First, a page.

Despite efforts from some of the larger tech companies to find new ways to assuage customers that cloud computing is safer than ever, it seems that many enterprises still lack a sense of assurance that they can trust everything related to the sector.
Cloud infrastructure giant, VMware, has expanded its reach in the sector with a double pick-up of two companies in the space. It has put around $4billion down in total to acquire both Pivotal Software, a cloud-native platform, and Carbon Black, an endpoint security software company. This allows VMware to move deeper into working with cloud-native enterprises and securing extra space away from the moves of the biggest three tech companies in cloud computing.
It seems clear that security will be at the forefront of the minds of most decision-makers when it comes to migrating towards a digital future. As well as the widely-publicised benefits, there are also potential worries that could pose issues if not mitigated.
Developing nations have realised the potential benefits that could be provided by emerging technologies such as artificial intelligence, machine learning and cloud computing, but now it appears we are getting closer to such progress being harnessed.
It has been somewhat of a breakthrough year for the cloud computing sector, having transformed from an afterthought and something only for the top decision-makers in niche industries to something that is changing how global businesses interact with software.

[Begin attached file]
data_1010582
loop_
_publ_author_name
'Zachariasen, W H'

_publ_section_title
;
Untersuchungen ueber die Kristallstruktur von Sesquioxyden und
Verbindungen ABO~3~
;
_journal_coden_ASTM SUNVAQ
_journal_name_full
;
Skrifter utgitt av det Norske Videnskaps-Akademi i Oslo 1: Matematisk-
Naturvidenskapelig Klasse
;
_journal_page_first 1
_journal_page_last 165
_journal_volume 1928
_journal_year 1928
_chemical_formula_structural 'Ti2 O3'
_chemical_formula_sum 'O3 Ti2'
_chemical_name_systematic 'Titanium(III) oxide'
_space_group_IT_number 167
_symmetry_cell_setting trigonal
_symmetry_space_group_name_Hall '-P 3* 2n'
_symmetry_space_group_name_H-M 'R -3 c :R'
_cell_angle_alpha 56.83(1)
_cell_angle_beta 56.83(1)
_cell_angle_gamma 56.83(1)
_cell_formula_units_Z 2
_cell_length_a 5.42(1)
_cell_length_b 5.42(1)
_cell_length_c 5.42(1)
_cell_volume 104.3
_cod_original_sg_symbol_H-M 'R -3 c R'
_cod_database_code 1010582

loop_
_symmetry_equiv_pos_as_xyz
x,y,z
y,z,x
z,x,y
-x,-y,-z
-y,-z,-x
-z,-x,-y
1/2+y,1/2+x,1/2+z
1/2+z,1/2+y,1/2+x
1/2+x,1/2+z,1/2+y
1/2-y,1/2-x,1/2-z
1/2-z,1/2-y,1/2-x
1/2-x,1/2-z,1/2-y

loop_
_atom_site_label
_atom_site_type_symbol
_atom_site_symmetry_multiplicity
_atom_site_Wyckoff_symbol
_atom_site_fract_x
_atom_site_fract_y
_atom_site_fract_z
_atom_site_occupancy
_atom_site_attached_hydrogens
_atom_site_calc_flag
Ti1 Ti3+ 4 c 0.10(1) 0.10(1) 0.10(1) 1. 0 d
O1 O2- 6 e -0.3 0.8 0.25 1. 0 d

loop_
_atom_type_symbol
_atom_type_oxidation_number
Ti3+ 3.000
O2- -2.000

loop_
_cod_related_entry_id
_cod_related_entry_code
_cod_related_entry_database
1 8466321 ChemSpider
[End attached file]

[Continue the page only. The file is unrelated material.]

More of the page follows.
Nobody seems sure what the bigger picture is for cloud computing when it comes to 5G or whether both burgeoning industries might become rolled into one. The continued rollout for the latest connectivity technology could have an impact on what happens to businesses when they choose their digital strategy going into the next decade.
There is expected to be a lot of disruption to many UK sectors over the next few months, as Brexit nears the supposed finishing line, but exactly how it will affect the cloud computing sector remains to be seen. SAP adoption is currently down, according to the latest statistics, with big businesses seeming more cautious about large investments in new technology when the short-term future looks murky.
While the biggest tech companies around the world have been fighting over cloud computing space for everything from defence contracts for the Pentagon in the US, to car manufacturers in the UK, the profits and numbers they generate each quarter can be most important for the long-term growth of the sector.